Paying off your rent arrears
It’s important to try to pay your rent arrears if you can. If you don’t, you could lose your home and have problems finding somewhere else to live.
Check how much rent you owe
Before you contact your landlord, check they’re asking you to pay back the right amount.
If you're an assured or an assured shorthold tenant, it's important you know how much rent you owe. Try to keep your arrears below 8 weeks if you pay weekly or 2 months if you pay monthly. If you have more arrears than this, your landlord can give you a ‘section 8 notice’. This means they’re taking you to court to evict you.
If you can pay back enough of the rent so you have less than 8 weeks’ arrears at the date of the court hearing, the court might not evict you. Check what to do if your landlord has given you a section 8 notice.
If you’re an assured shorthold tenant and you have a lot of rent arrears, your landlord is likely to give you a ‘section 21’ notice to try to evict you. Check what to do if your landlord has given you a section 21 notice.
Talking to your landlord
Once you’ve checked that what you’re being asked to pay back is right, you should get in touch with your landlord. Explain why you've got behind with your rent payments.
If you can pay off the arrears in full, do this as soon as possible. Make sure you get a receipt from your landlord in writing.
You should check that you’re getting all the income you can - including any help towards your rent or other benefits you might be entitled to. You should check if you can get Universal Credit and if you can get help with your bills.
If there are people living with you, make sure they know about your problems with the rent and are helping you out if they can. For example, if you have adult children living with you, ask them to contribute something to help you pay off the arrears. Explain you could all lose your home if you can’t pay back what you owe.
If you’re getting benefits
If you’re getting certain benefits, you might be able to ask for an amount to be deducted from your payments and paid directly to your landlord. This is called a 'third party deduction'.
Third party deductions can be made from the following benefits:
- Universal Credit
- Income Support
- Pension Credit
- Income-based Jobseeker's Allowance (JSA)
- Income-related Employment and Support Allowance (ESA)
Getting a third party deduction means your rent arrears will be paid off automatically and you won't have to worry about making extra payments to the landlord yourself.
Third party deductions can be up to 20% of your benefits. If you can’t afford to pay that much, ask your landlord if you can pay them a smaller amount each week or month.
Paying back the rent you owe
If you can’t pay off your arrears in full, you should ask for time to pay them back. You can offer to pay back extra on top of your rent every month or week over a certain period of time, until the arrears are paid off. This is called a ‘repayment plan’. Your landlord might agree to this rather than end your tenancy because they want to get back the money you owe.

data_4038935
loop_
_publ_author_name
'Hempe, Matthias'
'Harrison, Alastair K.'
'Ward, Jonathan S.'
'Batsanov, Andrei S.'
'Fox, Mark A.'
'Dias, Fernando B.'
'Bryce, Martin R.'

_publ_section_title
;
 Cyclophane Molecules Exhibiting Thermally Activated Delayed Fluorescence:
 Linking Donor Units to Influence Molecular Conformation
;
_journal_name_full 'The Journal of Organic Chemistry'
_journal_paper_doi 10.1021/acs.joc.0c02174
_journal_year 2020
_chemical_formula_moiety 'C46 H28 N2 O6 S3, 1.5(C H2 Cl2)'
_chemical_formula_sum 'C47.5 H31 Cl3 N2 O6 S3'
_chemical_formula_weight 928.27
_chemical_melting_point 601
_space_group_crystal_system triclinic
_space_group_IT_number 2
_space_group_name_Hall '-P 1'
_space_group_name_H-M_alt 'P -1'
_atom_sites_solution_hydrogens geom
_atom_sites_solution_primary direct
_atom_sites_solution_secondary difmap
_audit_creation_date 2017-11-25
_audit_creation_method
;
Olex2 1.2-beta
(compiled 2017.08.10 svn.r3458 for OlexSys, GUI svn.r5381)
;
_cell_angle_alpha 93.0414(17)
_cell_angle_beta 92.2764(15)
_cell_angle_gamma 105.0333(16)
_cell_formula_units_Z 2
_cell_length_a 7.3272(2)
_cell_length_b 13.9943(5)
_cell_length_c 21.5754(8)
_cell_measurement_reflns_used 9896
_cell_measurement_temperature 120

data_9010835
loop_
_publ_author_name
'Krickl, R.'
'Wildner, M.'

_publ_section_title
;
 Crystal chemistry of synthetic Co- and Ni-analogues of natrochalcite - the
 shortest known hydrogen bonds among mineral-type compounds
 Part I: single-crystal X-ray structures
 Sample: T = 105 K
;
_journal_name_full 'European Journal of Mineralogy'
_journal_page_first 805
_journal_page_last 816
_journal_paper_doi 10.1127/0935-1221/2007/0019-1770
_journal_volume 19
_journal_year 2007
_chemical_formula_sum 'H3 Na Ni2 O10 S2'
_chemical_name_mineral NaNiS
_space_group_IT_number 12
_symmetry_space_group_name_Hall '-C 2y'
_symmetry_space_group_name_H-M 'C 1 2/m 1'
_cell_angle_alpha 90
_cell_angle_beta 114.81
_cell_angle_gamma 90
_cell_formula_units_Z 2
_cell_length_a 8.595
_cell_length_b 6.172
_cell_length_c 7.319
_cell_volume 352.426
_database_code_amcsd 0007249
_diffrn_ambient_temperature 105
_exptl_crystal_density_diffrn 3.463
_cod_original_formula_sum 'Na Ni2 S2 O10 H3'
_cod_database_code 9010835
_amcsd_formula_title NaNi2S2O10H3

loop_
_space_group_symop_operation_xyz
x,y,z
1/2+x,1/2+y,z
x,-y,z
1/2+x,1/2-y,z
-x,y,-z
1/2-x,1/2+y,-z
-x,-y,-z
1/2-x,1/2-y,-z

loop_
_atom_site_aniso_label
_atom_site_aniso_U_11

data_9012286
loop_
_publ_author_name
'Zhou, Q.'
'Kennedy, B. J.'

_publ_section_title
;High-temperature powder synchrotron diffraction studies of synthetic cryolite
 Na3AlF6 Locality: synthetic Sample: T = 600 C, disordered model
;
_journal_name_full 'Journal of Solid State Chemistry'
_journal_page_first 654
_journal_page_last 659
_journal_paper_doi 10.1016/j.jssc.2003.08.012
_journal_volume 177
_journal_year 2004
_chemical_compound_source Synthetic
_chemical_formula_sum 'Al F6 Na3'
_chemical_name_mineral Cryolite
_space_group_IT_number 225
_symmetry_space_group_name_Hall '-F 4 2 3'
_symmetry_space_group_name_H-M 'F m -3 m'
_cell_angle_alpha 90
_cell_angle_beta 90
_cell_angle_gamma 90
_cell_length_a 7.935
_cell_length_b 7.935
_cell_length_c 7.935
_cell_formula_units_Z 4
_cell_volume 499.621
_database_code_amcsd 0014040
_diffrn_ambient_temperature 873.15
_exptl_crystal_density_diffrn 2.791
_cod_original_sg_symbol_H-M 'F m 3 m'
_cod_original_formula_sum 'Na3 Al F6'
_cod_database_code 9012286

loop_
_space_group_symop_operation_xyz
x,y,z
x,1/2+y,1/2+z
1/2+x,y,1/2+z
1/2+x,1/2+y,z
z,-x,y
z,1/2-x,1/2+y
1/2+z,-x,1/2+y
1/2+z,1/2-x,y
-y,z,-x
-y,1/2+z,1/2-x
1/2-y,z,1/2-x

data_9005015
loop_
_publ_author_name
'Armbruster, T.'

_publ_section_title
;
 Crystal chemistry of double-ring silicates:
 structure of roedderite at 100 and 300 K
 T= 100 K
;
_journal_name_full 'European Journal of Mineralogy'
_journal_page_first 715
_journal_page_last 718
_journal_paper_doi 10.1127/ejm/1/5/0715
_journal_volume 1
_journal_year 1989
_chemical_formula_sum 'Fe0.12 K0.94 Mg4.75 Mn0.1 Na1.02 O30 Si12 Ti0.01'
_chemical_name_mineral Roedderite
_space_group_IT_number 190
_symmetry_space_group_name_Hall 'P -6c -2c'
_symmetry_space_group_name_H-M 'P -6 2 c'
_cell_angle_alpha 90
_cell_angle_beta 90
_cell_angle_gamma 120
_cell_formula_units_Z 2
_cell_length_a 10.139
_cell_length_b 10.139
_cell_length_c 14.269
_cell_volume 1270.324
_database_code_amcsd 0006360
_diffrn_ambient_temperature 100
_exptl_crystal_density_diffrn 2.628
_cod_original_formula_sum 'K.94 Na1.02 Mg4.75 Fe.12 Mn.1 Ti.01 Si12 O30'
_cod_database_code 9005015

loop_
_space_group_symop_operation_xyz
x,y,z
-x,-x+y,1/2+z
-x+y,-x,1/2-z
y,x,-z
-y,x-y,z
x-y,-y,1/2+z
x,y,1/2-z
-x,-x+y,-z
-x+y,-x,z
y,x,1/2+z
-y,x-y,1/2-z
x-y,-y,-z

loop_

It’s important you agree a repayment plan you can afford to stick to. If you don’t stick to the plan, your landlord will probably take you to court and try to evict you. You can try to set up a repayment plan with your landlord at any time - even if you’ve already received papers saying your landlord is taking you to court.
It’s also important you keep up with your current rent payments at all times. If you can’t afford the full rent, your arrears will just get bigger.
If you rent from the council or a housing association
Your landlord should have a policy for dealing with rent arrears. For example, they should consider setting up a reasonable repayment plan before taking you to court.
If you rent from a private landlord
Your landlord might expect you to pay your arrears back quickly, but they must not harass you or take other action like cutting off your gas or electricity to try and force you to pay quickly. If your landlord threatens or bullies you in any way, talk to an adviser.
To work out how much you can afford to pay back your landlord, you'll need to take a good look at your household budget.
You will need to make a list of all the money you’ve got coming in and all the money going out of your household. You can get help with making a budget.
Your budget should include any other debts you owe. Make sure the amounts you put down are realistic. After you’ve done this, you can show it to your landlord so they can see how much you can afford to pay back each month.
If you work out that you don’t have enough money to pay back your rent arrears, or you need help working out a repayment plan, talk to an adviser.
If your landlord agrees to the repayment plan, write it down and get them to sign it.
If your landlord doesn’t sign the agreement, you should pay what you offered anyway. This might make a difference if your landlord takes you to court.
If you’ve agreed a repayment plan, but haven’t kept to it, your landlord will probably take legal action to evict you.
You could try asking your landlord to give you a second chance. Explain the reasons why you didn’t keep to the agreement and, if you can, show them that this won’t happen again. For example, you might have found a new job or started getting Universal Credit
However, you might find it very difficult to persuade your landlord to listen to you. If this is the case, talk to an adviser.
In some cases, you could still be evicted even if you pay back the money you owe. This can happen if you have certain types of tenancy, for example an assured shorthold tenancy.
If you owe rent arrears and you're an assured or assured shorthold tenant, you should talk to an adviser.
Find out more about what to do if your landlord is taking you to court for rent arrears.